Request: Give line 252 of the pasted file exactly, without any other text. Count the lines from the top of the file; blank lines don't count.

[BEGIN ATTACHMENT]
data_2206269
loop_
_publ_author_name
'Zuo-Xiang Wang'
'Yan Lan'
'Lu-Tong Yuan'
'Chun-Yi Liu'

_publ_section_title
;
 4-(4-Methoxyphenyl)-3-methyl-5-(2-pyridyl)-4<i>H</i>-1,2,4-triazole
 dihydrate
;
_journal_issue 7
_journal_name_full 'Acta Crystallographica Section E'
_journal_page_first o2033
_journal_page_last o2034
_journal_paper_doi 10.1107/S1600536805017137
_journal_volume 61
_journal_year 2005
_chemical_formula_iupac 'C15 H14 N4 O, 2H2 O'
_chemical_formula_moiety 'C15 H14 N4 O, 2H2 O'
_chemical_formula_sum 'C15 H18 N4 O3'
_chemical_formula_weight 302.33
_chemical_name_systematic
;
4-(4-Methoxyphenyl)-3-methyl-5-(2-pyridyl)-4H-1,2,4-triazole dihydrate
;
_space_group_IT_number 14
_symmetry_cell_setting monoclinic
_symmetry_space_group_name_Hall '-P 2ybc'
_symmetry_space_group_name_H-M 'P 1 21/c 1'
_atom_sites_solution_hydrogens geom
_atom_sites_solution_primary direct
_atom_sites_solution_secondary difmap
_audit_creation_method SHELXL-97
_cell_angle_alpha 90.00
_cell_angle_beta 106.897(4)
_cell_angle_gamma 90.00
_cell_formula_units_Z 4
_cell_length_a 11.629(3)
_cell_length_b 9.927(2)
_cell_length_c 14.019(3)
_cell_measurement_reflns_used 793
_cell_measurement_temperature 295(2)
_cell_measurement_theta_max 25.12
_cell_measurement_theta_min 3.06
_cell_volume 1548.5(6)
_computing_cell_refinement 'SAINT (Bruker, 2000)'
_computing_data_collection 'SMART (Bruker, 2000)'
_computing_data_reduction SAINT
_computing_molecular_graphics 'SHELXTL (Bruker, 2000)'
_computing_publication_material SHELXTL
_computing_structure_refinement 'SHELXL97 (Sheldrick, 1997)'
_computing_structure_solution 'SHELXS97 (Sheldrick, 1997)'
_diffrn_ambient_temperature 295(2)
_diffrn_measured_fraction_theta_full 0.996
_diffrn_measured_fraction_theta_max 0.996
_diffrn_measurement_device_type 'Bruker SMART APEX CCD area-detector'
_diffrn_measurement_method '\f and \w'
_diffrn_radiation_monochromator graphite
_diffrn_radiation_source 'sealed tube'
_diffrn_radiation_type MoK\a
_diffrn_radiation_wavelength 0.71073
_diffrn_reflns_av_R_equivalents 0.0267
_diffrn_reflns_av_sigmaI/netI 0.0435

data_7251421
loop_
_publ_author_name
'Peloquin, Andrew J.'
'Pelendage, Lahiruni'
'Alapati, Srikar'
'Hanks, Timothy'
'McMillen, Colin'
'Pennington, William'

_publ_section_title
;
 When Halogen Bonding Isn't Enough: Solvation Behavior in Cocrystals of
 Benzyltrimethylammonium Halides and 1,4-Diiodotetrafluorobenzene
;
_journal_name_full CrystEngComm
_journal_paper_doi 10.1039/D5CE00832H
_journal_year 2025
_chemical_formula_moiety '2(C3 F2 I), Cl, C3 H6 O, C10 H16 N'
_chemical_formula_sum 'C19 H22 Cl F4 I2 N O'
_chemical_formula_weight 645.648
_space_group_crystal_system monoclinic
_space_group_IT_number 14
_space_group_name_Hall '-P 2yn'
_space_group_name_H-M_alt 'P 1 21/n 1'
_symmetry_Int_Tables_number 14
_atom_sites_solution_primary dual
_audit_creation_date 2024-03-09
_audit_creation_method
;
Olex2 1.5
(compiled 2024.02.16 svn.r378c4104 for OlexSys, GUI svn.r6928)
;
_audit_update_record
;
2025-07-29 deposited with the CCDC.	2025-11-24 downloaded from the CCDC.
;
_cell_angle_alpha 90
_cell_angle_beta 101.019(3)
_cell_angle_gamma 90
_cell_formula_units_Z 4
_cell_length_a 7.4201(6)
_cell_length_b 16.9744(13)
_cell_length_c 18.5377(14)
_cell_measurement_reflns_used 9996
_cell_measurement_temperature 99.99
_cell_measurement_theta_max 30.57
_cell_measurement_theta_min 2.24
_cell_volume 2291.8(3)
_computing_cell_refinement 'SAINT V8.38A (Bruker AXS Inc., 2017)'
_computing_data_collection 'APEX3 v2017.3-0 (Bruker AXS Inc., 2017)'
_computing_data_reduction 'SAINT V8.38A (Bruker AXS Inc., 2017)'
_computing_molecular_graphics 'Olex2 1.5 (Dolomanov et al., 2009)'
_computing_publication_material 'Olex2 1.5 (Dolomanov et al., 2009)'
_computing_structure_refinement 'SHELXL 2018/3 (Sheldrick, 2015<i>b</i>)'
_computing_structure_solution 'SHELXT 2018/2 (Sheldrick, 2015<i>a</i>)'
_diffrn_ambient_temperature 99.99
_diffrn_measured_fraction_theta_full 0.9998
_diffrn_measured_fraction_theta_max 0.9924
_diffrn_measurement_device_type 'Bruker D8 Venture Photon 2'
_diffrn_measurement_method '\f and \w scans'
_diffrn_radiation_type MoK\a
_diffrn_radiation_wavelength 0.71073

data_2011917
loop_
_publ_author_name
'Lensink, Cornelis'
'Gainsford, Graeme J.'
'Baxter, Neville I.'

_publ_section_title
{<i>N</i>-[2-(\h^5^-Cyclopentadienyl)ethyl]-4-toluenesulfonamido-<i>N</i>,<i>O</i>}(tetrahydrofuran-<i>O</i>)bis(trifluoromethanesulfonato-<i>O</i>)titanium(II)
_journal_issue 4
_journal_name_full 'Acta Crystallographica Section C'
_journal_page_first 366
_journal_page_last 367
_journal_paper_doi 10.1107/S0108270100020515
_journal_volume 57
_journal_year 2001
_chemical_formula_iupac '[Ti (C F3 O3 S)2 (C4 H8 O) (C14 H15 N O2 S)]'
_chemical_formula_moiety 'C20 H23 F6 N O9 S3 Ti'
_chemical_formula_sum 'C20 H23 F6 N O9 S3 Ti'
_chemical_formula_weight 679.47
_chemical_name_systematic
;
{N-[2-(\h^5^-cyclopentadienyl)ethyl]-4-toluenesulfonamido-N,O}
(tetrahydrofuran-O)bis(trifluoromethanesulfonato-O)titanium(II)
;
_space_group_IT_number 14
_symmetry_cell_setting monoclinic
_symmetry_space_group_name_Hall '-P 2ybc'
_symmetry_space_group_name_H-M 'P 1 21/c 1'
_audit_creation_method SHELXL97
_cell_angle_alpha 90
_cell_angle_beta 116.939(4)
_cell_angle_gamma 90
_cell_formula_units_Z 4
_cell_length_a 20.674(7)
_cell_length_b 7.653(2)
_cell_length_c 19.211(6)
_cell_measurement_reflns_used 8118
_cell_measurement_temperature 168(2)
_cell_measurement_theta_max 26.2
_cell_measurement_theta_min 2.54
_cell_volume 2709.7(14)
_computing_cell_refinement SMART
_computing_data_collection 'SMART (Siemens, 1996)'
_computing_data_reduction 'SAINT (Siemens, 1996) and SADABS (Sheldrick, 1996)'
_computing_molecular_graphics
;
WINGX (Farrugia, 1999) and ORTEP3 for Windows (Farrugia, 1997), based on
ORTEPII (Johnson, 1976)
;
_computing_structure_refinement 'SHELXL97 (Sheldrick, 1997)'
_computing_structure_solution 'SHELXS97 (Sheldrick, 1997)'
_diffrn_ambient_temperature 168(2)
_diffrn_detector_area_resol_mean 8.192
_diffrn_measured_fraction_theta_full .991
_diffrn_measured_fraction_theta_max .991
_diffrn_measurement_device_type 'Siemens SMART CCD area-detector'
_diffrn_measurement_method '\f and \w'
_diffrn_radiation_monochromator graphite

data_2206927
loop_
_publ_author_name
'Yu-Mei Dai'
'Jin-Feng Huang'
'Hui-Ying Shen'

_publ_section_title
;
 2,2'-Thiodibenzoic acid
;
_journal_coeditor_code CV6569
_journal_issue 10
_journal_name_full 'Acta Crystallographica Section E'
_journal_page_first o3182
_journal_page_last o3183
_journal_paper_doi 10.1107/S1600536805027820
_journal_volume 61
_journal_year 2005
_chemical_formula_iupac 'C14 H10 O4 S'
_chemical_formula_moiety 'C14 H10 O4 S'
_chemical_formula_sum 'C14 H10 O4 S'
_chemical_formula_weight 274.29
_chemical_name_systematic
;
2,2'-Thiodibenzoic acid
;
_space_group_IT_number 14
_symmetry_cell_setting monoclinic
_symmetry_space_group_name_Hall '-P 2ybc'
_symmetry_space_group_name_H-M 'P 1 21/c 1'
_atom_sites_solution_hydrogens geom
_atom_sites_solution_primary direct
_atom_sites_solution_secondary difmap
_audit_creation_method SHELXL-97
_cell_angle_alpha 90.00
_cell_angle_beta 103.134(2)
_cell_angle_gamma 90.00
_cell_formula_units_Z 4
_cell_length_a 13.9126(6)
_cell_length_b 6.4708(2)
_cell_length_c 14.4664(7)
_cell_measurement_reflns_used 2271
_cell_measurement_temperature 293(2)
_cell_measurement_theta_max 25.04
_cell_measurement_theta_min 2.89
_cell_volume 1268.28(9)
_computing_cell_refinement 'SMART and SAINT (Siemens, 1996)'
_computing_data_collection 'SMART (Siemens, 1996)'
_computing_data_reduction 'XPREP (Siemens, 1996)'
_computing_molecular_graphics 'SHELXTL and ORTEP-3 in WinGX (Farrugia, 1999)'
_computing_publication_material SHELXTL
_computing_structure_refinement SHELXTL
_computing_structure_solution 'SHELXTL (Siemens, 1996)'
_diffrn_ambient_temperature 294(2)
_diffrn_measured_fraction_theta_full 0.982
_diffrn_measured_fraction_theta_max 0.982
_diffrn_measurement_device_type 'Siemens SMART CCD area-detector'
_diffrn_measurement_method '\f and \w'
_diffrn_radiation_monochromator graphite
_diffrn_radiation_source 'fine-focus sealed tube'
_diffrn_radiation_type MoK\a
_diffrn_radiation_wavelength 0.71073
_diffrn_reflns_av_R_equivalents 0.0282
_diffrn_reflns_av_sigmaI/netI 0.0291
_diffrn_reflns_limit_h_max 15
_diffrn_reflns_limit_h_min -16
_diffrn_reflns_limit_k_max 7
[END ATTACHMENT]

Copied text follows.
_diffrn_reflns_limit_k_max 7